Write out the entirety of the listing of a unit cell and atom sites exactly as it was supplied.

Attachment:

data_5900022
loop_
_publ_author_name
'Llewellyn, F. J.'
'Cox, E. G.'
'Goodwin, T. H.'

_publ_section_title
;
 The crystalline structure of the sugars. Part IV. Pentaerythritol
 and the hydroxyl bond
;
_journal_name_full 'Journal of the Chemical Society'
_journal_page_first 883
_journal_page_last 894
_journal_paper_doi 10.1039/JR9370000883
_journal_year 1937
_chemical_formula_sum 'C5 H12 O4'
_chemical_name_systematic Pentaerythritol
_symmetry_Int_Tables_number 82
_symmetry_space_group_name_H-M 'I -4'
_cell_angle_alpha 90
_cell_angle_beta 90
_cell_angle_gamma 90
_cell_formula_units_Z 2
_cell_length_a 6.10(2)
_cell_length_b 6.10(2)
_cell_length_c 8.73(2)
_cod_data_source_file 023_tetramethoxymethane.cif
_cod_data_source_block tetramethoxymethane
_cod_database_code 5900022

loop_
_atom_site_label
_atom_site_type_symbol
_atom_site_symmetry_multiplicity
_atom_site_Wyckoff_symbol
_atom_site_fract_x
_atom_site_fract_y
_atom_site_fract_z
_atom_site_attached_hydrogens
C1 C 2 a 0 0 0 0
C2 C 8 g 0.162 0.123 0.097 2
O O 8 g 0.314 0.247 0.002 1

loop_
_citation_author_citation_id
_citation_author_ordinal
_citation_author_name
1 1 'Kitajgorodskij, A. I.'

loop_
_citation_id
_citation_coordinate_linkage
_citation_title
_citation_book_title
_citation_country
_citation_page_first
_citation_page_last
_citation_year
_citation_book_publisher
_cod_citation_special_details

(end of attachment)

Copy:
data_5900022
loop_
_publ_author_name
'Llewellyn, F. J.'
'Cox, E. G.'
'Goodwin, T. H.'

_publ_section_title
;
 The crystalline structure of the sugars. Part IV. Pentaerythritol
 and the hydroxyl bond
;
_journal_name_full 'Journal of the Chemical Society'
_journal_page_first 883
_journal_page_last 894
_journal_paper_doi 10.1039/JR9370000883
_journal_year 1937
_chemical_formula_sum 'C5 H12 O4'
_chemical_name_systematic Pentaerythritol
_symmetry_Int_Tables_number 82
_symmetry_space_group_name_H-M 'I -4'
_cell_angle_alpha 90
_cell_angle_beta 90
_cell_angle_gamma 90
_cell_formula_units_Z 2
_cell_length_a 6.10(2)
_cell_length_b 6.10(2)
_cell_length_c 8.73(2)
_cod_data_source_file 023_tetramethoxymethane.cif
_cod_data_source_block tetramethoxymethane
_cod_database_code 5900022

loop_
_atom_site_label
_atom_site_type_symbol
_atom_site_symmetry_multiplicity
_atom_site_Wyckoff_symbol
_atom_site_fract_x
_atom_site_fract_y
_atom_site_fract_z
_atom_site_attached_hydrogens
C1 C 2 a 0 0 0 0
C2 C 8 g 0.162 0.123 0.097 2
O O 8 g 0.314 0.247 0.002 1

loop_
_citation_author_citation_id
_citation_author_ordinal
_citation_author_name
1 1 'Kitajgorodskij, A. I.'

loop_
_citation_id
_citation_coordinate_linkage
_citation_title
_citation_book_title
_citation_country
_citation_page_first
_citation_page_last
_citation_year
_citation_book_publisher
_cod_citation_special_details